Chef Gary Mehigan was recently in New Delhi to host a delicious menu. Being at his charismatic best, the celebrated chef talked us through south Australian cuisine and gave us a sneak peek into some of his favourite dining experiences across the world.
He also shed light on what he loves about India and its food in a tête-à-tête with indianexpress.com.
If you had to define a quintessential South Australian meal what would it be?
Australians love crunchy, sweet and sour meat, and if you combine those things together, it will sum up to be the best meal. It can be south-east Asian, Thai, Vietnamese, Lebanese, so it’s hard to define what is a quintessential Australian meal. Once upon a time, people used to think Australian food is a lamb and three veggies on the side, and it’s not!
Tell us something about Australia’s experiments with indigenous and native ingredients over the years.
Australia has gone through an interesting phase with indigenous and native ingredients. The first time it was introduced, it was used really poorly by lots of chefs wherein, they used them in a way where it never belonged. But that is maybe, 20 odd years ago. Now, when it has emerged, it seems something more natural, textual and we have much greater understanding of how these flavours work with modern Australian flavours.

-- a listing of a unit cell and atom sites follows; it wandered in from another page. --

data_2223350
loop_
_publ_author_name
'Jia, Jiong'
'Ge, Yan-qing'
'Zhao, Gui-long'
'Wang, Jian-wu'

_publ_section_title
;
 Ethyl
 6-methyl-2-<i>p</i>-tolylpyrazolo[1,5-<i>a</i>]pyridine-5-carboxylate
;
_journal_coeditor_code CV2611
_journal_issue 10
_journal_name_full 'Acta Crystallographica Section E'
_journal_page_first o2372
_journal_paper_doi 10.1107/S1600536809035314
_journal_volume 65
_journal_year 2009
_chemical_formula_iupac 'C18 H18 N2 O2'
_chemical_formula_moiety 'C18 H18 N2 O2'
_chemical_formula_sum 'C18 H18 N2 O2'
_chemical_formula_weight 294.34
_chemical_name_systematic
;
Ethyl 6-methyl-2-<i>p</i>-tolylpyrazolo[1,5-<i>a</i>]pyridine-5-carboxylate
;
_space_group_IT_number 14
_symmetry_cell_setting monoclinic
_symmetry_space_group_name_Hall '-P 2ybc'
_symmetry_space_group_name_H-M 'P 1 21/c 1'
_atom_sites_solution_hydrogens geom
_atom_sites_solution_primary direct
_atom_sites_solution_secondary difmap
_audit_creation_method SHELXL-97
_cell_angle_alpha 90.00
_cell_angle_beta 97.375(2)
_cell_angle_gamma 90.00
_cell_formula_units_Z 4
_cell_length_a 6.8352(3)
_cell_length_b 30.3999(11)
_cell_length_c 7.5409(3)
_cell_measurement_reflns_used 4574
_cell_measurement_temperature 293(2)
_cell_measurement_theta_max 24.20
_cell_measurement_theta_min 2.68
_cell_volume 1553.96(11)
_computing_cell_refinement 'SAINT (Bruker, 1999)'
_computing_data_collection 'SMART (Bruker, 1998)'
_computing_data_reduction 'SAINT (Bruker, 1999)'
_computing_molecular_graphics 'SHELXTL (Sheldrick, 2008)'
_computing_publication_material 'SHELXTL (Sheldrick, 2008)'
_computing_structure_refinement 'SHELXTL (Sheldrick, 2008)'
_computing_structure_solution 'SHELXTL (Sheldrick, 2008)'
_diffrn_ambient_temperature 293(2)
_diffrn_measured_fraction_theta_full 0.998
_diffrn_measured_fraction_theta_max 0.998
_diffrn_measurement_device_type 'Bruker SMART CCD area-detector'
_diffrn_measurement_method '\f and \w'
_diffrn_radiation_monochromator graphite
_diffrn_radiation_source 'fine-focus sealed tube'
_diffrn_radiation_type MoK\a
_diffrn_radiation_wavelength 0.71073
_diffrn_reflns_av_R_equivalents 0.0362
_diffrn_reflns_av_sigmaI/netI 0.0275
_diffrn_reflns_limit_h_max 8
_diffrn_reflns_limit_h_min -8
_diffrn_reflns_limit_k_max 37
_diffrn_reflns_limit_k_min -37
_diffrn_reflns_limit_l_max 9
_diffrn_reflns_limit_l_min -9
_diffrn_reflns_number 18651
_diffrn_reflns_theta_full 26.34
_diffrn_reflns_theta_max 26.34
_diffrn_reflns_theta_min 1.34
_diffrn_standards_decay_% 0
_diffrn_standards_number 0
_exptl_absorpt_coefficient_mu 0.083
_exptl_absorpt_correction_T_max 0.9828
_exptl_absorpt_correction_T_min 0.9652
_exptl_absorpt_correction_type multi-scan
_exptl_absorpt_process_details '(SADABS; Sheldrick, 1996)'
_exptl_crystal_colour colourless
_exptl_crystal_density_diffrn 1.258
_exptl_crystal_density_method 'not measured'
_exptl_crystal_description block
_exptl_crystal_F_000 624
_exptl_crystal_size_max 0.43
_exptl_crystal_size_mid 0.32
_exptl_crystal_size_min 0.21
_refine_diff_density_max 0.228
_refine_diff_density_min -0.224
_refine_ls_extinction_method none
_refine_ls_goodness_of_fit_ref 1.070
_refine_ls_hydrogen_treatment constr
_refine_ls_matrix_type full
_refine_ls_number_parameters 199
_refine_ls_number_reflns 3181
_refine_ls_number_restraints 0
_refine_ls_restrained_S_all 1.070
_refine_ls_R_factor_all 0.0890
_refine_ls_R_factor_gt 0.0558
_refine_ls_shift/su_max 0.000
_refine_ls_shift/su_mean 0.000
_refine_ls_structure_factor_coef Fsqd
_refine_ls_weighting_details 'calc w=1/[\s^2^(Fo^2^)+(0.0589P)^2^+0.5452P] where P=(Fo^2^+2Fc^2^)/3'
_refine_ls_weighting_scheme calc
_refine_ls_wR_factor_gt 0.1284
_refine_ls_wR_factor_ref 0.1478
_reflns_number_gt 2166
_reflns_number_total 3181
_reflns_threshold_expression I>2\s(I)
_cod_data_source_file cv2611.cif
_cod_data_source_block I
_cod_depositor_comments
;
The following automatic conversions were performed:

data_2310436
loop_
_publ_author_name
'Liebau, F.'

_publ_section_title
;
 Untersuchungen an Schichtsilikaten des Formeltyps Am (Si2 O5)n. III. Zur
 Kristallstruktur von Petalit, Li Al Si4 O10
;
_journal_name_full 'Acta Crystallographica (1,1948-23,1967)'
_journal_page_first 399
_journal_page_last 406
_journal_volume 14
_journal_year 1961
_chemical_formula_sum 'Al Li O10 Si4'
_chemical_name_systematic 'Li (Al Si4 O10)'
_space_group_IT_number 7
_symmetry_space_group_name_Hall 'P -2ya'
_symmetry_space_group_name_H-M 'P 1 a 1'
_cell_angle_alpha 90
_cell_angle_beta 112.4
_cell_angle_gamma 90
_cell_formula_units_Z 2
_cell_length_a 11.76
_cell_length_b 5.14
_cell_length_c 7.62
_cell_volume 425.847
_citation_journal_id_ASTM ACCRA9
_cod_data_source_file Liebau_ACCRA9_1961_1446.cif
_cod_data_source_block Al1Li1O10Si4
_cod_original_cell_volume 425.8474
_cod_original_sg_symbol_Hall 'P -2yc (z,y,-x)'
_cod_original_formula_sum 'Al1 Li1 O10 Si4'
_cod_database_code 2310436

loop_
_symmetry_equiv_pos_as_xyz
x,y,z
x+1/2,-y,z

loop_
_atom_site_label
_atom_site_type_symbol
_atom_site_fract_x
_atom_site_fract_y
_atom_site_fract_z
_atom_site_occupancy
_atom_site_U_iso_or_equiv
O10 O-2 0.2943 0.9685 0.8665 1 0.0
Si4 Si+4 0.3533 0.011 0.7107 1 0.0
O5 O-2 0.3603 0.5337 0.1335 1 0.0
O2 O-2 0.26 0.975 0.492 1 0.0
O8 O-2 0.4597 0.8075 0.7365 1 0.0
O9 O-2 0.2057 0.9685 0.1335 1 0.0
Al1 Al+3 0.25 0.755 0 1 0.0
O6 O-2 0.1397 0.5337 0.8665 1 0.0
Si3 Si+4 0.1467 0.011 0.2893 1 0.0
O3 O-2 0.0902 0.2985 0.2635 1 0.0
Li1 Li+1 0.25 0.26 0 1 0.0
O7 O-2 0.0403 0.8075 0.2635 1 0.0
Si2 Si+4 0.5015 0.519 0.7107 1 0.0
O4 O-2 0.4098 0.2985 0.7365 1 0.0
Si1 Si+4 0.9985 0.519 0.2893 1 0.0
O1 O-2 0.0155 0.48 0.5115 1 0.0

What is your favourite dish?
If I stick to one thing, I get bored really quickly, so I like to eat everything. When people ask, ‘Do you love Indian food?’, I say, ‘Yes I do’, but I don’t want to eat it every day. So when I come to India, I eat it every day until I go, but then it’s enough.
However, I still hold on to the fact that you can’t go past roast chicken. Like a really simple roast chicken, it’s something that always reminds me of a family who shares a table. Something that is served in summers with salads and fresh greens or in the winter with traditional vegetables.
What’s your all-time favourite Indian food?
At the moment, there is this obsession with tandoor and my all time favourite is south Indian cuisine. Especially, the breads – idli, dosa, uttapam – and all of these things. But this year, someone cooked me chole and kulcha that I had for breakfast one day and the fact that they use black pea in chole was really amazing.
One thing that you can’t do without in a kitchen?
A sharp knife. It drives me insane. My mother has 30 knives, but none of them are sharp enough.
One food trend that should die in 2018?
Giant-size dessert. People think those monster chocolate things are delicious.
One food trend that should stay?
Simplicity in food. And also, I think the rediscovery of indigenous local Indian cuisine is fascinating and should catch more momentum.
One person, you would love to cook for?
I think it would be a bunch of people sitting around a table and having some energetic conversation. Maybe, late American comedian George Carlin, Billy Collins or also, maybe Narendra Modi sitting around the same table and a couple of top chefs – it would be quite interesting and challenging as well.
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